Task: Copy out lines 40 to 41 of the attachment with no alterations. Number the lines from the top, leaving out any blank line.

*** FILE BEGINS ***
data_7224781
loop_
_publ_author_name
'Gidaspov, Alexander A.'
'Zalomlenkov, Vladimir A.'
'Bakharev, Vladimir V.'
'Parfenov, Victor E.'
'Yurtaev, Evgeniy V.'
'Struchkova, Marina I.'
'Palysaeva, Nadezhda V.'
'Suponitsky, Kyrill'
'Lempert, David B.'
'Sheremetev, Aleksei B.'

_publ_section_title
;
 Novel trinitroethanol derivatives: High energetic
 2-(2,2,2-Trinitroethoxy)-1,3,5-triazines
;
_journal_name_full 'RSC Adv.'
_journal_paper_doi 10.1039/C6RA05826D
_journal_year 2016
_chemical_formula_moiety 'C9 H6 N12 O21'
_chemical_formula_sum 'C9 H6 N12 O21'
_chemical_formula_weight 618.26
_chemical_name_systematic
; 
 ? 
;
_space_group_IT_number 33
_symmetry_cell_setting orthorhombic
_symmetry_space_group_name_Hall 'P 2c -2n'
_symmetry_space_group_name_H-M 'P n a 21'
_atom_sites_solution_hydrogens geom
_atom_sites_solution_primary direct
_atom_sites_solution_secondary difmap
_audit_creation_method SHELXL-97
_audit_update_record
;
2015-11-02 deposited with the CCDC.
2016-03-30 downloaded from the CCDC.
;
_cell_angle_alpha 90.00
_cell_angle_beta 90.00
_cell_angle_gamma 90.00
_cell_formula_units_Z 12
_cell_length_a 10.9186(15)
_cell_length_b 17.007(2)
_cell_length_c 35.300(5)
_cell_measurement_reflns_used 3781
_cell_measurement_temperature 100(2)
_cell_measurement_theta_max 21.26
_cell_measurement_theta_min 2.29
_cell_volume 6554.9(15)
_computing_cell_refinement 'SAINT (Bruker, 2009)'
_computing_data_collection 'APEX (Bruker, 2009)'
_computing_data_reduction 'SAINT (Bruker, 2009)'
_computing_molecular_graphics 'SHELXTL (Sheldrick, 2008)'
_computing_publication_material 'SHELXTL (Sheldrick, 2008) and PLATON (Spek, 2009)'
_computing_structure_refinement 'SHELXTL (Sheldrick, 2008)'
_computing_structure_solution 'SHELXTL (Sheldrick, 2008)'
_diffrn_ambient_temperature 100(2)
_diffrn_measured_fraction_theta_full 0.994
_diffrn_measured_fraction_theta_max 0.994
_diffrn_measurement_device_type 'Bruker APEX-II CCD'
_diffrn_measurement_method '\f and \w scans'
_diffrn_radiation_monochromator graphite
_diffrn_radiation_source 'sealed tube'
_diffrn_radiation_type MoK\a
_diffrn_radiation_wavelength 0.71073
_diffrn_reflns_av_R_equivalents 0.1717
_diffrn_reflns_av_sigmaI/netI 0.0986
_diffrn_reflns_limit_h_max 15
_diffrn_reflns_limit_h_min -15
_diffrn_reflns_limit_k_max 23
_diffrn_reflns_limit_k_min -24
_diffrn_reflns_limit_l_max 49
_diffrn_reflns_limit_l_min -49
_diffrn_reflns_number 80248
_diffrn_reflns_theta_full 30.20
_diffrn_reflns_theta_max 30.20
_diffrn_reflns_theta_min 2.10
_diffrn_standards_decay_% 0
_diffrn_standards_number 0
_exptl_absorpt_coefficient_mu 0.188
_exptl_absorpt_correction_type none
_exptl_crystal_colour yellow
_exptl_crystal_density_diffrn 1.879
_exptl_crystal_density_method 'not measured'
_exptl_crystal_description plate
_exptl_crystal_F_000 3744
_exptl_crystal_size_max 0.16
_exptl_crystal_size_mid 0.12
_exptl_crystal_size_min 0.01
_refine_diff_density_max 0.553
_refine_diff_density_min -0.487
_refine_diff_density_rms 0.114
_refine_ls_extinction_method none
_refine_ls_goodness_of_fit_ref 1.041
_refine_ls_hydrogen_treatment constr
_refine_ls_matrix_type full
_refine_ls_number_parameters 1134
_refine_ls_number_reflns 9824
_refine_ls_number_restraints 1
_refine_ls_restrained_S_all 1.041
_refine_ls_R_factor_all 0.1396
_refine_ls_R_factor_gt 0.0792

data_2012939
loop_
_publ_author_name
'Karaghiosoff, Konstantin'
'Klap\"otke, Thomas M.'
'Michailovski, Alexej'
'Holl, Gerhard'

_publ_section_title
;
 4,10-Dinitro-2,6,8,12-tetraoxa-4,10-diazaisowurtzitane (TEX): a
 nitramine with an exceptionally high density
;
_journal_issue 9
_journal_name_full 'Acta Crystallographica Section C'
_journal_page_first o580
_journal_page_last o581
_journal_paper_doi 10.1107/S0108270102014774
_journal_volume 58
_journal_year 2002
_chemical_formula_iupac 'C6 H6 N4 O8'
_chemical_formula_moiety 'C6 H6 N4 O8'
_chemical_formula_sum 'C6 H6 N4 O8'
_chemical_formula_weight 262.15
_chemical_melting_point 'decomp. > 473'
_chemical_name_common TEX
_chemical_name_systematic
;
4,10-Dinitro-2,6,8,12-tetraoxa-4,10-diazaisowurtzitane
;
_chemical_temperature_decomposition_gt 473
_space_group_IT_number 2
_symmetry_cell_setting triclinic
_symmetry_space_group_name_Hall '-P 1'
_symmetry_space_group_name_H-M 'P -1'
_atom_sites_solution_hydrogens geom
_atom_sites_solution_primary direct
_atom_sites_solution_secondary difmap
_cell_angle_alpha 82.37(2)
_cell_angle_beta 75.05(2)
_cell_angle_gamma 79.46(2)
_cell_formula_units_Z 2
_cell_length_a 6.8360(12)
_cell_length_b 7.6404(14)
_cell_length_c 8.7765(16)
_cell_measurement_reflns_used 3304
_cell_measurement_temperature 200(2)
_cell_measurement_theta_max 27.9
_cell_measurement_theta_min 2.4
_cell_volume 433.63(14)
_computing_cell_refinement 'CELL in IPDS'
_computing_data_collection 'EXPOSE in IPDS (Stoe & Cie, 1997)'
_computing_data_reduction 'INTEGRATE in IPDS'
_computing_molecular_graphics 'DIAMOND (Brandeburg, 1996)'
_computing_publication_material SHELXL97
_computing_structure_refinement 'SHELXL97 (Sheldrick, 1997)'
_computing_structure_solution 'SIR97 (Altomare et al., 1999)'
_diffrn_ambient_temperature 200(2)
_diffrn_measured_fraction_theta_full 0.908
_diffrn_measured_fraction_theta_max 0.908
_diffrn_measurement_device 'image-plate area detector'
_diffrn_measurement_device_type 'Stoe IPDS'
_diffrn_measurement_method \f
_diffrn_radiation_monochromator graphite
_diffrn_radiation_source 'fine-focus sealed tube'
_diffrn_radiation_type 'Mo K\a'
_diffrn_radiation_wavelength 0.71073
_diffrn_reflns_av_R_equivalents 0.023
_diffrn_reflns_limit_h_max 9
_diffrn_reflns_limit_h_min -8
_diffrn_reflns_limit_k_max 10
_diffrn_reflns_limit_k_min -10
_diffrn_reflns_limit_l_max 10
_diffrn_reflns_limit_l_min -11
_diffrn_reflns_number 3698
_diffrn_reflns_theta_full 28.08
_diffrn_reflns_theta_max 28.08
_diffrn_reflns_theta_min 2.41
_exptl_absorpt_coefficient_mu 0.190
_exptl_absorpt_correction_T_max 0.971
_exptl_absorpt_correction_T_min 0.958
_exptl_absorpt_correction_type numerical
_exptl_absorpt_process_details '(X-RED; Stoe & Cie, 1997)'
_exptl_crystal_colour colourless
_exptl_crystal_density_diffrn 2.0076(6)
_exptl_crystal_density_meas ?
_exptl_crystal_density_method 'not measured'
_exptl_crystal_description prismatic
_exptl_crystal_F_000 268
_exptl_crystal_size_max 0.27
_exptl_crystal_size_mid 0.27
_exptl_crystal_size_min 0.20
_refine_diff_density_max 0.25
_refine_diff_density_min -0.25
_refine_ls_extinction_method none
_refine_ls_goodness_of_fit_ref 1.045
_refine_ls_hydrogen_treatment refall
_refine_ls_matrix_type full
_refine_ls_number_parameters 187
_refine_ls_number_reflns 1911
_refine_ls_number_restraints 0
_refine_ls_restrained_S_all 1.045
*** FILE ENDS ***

2016-03-30 downloaded from the CCDC.
;